Cathedral News, February 5, 2017


Salt is an interesting mineral. It is one of the first substances students look at under a microscope, since its crystals display such regularity. To see all those tiny little cubes, like miniature glass building blocks, is fascinating. These little cubes, however, are mined from deposits that can be thousands of feet thick, the deposits left behind when prehistoric seas evaporated.

In cooking, salt is essential to a balanced taste. Conscientious cooks, however, use salt sparingly, as it can obscure the natural flavors of the ingredients, and it is not good for our bodies to consume too much. Modern people, particularly those of us who live in societies that rely heavily on prepared foods in our diets, eat far too much salt, unless we are careful. We read the list of ingredients on food labels and are shocked to discover that the sodium content, the part of sodium chloride that seems to be harmful in high amounts, is listed in the hundreds, if not over a thousand milligrams per serving. Maintaining a healthy intake of sodium and salt requires constant attention to the foods we eat.

When many of us were growing up, salt was salt. That is to say, when you bought salt at the store you may have had three choices: table salt, kosher salt, or rock salt. These days salt has become a gourmet food item. I recently went through a local spice shop and counted over a dozen kinds of salt from which to choose, and that was a relatively small selection. There are salts from different locations and different seas, and there are salts flavored with a broad range of spices. Paradoxically, while we are encouraged by our doctors to limit our use of salt, the marketplace inundates us with the latest and greatest in the salt spectrum.

Salt, however, is absolutely essential for life. A vestige of life having arisen in the salty confines of early seas on earth, our bodies require salt to maintain regular metabolism, and it contributes to the normal level of electrolytes that regulate a host of cellular functions. While our parents were right in telling us to taste our food before we added salt, it’s imperative that what we eat contains a modicum of salt. If it doesn’t, not only is it tasteless, but it is also not fully supporting our health.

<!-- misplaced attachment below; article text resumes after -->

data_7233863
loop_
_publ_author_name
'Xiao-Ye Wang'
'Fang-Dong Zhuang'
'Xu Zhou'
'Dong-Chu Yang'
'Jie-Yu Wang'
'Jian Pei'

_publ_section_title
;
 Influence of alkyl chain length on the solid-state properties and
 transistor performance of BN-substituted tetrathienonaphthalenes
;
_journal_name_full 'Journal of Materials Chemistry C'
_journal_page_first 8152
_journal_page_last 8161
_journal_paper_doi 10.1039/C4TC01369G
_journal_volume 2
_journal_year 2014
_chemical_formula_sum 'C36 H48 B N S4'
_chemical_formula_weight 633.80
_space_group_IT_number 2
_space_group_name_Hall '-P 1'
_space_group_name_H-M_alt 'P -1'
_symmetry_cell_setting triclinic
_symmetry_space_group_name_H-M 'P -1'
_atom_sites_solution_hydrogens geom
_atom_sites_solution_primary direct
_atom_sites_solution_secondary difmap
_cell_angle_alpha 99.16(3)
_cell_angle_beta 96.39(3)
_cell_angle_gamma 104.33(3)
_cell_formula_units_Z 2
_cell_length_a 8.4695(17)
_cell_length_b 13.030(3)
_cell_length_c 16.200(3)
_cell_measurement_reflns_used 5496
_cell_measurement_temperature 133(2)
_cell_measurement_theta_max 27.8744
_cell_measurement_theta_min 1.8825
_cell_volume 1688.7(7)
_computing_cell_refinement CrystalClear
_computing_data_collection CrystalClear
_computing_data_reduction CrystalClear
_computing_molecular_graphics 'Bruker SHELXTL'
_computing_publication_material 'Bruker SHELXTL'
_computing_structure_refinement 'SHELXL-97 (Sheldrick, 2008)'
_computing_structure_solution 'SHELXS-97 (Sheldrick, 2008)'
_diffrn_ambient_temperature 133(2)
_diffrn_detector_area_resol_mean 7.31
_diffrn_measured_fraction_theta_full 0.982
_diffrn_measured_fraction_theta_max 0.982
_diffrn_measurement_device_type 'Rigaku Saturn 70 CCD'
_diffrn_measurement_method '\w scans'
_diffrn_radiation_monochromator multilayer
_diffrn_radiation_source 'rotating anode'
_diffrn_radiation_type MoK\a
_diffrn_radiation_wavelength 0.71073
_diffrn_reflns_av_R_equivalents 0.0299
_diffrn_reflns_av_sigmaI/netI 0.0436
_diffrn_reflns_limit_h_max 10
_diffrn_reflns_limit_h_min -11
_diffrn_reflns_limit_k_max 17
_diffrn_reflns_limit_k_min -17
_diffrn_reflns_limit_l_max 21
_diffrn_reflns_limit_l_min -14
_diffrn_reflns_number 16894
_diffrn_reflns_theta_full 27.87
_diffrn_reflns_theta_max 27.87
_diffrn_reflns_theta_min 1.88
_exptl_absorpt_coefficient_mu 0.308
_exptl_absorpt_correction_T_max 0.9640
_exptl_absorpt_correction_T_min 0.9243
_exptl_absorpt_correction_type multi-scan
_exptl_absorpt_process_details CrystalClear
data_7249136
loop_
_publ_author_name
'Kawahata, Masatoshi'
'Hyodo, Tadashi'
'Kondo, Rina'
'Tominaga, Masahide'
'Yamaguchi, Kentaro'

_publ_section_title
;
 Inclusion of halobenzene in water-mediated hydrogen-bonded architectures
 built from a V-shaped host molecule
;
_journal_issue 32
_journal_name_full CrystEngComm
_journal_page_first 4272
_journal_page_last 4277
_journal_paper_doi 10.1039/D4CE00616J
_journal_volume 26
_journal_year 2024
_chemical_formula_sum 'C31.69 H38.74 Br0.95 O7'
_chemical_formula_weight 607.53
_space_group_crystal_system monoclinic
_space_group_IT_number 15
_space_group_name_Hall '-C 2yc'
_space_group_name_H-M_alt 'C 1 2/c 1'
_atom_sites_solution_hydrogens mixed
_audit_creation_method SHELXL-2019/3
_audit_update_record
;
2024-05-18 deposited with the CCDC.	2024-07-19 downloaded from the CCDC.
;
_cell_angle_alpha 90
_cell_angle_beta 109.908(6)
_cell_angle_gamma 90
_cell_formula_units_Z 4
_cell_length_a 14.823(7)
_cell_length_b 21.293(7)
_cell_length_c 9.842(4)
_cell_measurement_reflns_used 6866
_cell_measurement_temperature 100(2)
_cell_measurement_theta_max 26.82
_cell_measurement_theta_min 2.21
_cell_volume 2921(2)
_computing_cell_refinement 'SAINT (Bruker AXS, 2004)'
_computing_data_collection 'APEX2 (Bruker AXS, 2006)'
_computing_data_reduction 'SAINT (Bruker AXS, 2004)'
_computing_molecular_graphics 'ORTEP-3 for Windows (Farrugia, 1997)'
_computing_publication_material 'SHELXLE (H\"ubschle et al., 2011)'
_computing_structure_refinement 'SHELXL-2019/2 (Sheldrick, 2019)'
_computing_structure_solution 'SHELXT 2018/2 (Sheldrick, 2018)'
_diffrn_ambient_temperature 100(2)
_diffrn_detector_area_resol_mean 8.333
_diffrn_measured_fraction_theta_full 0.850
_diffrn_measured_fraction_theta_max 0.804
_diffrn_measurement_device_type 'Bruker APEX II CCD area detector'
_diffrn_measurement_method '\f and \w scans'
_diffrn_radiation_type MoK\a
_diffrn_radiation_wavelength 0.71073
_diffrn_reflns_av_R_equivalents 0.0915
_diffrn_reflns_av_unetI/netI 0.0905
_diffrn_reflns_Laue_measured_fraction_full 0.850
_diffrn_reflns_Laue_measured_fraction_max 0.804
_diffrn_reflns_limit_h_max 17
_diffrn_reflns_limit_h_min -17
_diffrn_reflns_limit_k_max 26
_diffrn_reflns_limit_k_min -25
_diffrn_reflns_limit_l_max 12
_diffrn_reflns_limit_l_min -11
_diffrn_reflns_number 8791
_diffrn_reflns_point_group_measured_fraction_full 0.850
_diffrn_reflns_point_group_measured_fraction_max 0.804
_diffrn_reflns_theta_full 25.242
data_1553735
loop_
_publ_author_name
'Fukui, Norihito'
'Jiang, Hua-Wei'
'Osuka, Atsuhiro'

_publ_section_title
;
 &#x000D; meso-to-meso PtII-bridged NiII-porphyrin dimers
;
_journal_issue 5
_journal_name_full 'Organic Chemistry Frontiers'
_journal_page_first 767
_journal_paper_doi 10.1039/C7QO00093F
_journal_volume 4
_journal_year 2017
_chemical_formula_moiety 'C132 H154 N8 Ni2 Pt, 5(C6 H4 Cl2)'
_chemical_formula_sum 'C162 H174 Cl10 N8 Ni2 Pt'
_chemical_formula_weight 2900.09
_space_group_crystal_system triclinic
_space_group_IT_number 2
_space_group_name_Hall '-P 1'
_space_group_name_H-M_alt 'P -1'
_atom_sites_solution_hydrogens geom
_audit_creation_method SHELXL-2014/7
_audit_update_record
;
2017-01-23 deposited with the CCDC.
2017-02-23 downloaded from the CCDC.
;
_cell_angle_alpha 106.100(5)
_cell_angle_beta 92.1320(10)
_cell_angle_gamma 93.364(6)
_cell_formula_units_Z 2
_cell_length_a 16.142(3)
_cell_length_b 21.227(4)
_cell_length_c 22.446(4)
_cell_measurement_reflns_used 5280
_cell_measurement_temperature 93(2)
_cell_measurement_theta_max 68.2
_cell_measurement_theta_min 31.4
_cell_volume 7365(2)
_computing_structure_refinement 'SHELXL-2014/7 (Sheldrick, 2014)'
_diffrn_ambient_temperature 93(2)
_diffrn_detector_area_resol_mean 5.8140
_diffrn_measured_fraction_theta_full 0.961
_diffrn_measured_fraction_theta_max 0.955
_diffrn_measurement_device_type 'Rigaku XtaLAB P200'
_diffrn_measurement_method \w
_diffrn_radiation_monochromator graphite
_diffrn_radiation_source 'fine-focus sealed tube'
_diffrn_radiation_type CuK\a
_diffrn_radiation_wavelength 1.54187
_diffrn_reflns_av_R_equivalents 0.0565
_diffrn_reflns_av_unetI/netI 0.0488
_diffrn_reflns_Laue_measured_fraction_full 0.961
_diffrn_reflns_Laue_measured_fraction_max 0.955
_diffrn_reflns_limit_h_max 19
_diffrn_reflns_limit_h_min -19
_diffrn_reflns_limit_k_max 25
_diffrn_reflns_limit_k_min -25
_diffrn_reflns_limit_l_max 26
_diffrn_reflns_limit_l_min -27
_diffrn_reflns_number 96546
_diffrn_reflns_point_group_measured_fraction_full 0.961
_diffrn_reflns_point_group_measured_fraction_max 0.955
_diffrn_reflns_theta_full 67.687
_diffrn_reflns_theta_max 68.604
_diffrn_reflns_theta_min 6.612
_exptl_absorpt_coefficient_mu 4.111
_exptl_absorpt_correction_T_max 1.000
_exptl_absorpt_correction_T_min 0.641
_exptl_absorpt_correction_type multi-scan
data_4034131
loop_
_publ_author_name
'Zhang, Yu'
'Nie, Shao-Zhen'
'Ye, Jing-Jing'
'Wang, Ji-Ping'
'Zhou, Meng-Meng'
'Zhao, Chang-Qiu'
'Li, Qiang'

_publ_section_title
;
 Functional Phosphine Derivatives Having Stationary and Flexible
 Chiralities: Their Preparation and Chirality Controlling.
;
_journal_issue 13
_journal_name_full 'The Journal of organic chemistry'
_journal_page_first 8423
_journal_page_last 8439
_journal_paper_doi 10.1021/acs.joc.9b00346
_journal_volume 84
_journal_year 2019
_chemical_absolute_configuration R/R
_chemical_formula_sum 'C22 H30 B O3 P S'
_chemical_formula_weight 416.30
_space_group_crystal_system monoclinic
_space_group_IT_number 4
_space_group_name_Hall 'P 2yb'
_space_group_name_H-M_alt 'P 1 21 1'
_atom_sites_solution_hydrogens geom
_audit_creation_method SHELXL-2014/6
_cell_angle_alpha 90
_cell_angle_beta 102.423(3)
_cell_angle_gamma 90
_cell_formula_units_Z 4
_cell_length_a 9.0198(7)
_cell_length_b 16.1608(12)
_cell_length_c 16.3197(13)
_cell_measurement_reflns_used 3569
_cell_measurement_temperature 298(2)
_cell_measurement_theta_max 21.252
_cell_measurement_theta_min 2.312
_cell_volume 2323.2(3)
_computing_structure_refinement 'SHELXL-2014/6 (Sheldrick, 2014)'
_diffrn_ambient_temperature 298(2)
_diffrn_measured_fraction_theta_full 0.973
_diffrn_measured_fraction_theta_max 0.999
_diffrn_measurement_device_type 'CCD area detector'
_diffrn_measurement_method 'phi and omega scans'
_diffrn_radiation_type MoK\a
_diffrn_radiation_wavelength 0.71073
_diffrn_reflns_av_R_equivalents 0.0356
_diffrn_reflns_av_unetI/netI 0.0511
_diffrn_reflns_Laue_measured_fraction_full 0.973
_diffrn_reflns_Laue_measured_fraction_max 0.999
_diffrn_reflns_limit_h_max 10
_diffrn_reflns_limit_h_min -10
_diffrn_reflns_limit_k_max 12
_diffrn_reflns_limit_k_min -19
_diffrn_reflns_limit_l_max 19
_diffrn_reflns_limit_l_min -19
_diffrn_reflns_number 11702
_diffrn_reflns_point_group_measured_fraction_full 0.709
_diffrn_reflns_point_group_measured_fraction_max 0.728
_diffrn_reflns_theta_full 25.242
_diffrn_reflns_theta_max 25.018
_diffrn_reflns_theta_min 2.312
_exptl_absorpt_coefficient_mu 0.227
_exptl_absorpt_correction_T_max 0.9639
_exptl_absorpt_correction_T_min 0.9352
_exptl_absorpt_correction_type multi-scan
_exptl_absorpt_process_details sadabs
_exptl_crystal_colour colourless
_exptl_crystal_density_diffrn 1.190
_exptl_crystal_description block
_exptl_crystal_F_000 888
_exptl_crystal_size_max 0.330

Jesus, in the Sermon on the Mount, uses salt to draw an analogy with his disciples. “You are the salt of the earth,” the Lord tells his listeners. It is one of those lessons in the Bible that elicits the same thoughts in us as it did originally, for the object of the lesson holds the same place in the world, now as then. Salt is essential for life, and it is “spiritual salt” to which Jesus is referring, and so it is spiritual life that is supported by it.

We are aware that there are a dazzling array of salts on the earth. “Salt is salt” is no longer really a valid understanding, if ever it was. Spiritual salts arise from many locations, deposited through the teachings of spiritual guides over the ages. For Christians, it might be said that salt arises in the waters of baptism. As we are immersed in the life-giving waters, recalling the passage of the people of Israel through the Red Sea, the salt encrusts us spiritually as the waters evaporate and we go on to lead lives as followers of Jesus. Even in Christianity, though, there are a dizzying array of salts, each imbued with a particular flavor and aroma: Orthodox, Coptic, Roman, Syrian, Mar Thoma, Protestant, Anglican, and so on.

Salt gives flavor to life. Without the spiritual salt with which God can supply us, life would be flat and dull, I think. Salt is essential to a healthy life, also, and not only for us. The point of Jesus’ example to the folks listening to him that day beside the Sea of Galilee is that they could provide, and were called upon to provide, salt to a world that was both in need of it and that could be enlivened by it. We are not merely containers of salt; we are salt shakers. God calls us to go out into the world and spread salt around, sharing it as we go. It gives a whole new meaning to “Shake it, baby! Shake it!”

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